In 2016, only three of the twelve battleground states in the end were both competitive enough and had enough electoral votes to determine the election, as well as nullify 3 million votes for the popular vote winner.
The winner-take-all method only incentivizes candidates to campaign for the small number of votes that might matter. A presidential selection method based on national popular vote would place an equal value on every vote.
More Americans are moving to states where the outcomes are less close. That means that fewer and fewer voters are actually electing the President.
Analysis of voter turnout over multiple election cycles shows that new-christened battleground states see an average 5% increase in voter turnout.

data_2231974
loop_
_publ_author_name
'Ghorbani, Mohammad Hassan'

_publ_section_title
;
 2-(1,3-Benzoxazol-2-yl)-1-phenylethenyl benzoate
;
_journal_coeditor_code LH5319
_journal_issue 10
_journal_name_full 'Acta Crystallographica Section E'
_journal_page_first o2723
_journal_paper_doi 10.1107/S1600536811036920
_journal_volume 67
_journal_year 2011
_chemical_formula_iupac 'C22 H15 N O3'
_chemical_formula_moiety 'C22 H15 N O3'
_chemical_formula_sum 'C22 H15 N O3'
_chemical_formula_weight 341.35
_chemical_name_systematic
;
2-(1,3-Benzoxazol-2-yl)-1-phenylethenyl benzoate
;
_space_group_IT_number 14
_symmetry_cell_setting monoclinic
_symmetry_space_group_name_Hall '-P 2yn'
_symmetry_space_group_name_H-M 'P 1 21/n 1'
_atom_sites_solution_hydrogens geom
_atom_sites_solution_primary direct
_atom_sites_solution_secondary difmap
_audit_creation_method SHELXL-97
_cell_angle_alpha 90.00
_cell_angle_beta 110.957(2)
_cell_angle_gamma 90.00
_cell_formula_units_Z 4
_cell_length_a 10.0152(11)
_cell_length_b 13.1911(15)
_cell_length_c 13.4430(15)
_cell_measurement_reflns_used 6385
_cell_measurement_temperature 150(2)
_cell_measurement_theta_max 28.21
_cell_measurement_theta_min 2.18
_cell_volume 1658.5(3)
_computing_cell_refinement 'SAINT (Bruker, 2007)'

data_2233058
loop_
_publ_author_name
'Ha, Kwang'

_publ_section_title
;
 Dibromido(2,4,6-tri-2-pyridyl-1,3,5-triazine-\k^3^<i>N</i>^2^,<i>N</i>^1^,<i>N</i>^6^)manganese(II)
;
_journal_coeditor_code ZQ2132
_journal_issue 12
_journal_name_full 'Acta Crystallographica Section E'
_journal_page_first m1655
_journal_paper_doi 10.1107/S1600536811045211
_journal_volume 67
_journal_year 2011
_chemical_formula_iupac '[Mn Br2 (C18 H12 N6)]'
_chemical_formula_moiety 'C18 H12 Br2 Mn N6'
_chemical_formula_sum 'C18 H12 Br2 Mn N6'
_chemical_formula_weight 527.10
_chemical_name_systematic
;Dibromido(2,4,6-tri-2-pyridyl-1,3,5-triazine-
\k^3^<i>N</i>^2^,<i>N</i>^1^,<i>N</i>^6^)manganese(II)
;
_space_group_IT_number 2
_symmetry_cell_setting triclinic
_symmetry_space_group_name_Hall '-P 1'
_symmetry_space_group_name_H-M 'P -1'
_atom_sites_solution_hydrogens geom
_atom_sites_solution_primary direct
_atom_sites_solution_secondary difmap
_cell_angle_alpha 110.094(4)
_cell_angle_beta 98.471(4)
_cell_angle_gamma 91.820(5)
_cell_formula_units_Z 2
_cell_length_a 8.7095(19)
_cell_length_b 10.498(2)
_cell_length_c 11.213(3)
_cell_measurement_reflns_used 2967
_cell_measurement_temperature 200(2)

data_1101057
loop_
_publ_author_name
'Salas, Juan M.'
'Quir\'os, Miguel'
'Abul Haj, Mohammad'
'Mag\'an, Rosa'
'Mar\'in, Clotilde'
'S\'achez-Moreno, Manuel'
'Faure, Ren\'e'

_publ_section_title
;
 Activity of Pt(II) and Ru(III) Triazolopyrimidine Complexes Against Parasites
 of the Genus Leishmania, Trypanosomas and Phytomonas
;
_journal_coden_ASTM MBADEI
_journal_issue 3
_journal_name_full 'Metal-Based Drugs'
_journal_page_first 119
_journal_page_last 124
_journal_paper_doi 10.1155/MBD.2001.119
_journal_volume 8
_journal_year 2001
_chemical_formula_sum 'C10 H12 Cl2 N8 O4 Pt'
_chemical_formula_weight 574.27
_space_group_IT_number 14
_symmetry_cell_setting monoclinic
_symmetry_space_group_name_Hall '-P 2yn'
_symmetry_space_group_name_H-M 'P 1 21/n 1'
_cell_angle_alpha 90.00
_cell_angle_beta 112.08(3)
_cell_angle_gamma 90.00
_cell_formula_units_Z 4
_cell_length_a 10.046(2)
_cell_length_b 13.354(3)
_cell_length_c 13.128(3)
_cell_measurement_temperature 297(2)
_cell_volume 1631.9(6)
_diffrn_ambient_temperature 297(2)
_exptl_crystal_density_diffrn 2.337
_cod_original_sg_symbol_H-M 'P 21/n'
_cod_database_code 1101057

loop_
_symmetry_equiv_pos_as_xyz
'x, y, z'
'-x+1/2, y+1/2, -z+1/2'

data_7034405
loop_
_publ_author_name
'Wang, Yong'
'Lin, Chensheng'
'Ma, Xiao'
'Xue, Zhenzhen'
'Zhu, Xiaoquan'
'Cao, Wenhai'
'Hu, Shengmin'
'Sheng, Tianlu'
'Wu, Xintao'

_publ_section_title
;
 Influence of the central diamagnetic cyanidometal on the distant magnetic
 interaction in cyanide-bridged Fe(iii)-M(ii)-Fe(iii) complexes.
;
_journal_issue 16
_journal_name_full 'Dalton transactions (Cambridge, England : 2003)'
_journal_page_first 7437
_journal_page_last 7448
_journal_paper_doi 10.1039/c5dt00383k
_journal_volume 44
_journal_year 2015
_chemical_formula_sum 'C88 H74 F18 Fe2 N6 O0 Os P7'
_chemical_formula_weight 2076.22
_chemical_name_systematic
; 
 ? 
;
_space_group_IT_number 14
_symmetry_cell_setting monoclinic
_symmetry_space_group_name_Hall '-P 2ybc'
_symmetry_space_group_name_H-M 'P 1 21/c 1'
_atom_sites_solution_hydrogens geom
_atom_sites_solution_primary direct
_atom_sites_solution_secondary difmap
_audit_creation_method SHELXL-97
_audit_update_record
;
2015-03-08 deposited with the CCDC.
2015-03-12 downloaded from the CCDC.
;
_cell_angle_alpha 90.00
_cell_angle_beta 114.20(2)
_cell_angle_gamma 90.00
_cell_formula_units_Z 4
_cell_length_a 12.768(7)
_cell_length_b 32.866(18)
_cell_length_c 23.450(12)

Both parties might be pleasantly surprised to learn that they have more to gain from courting every voter during presidential elections in not only Michigan, solidly blue until 2016, but also Mississippi, safely red in the current system.
Why would registered voters choose to not vote? According to a poll, 25 percent of respondents said it was a “dislike of the candidates or campaign issues.” 15 percent said it was because of “a lack of interest or a feeling that their vote wouldn’t make a difference.”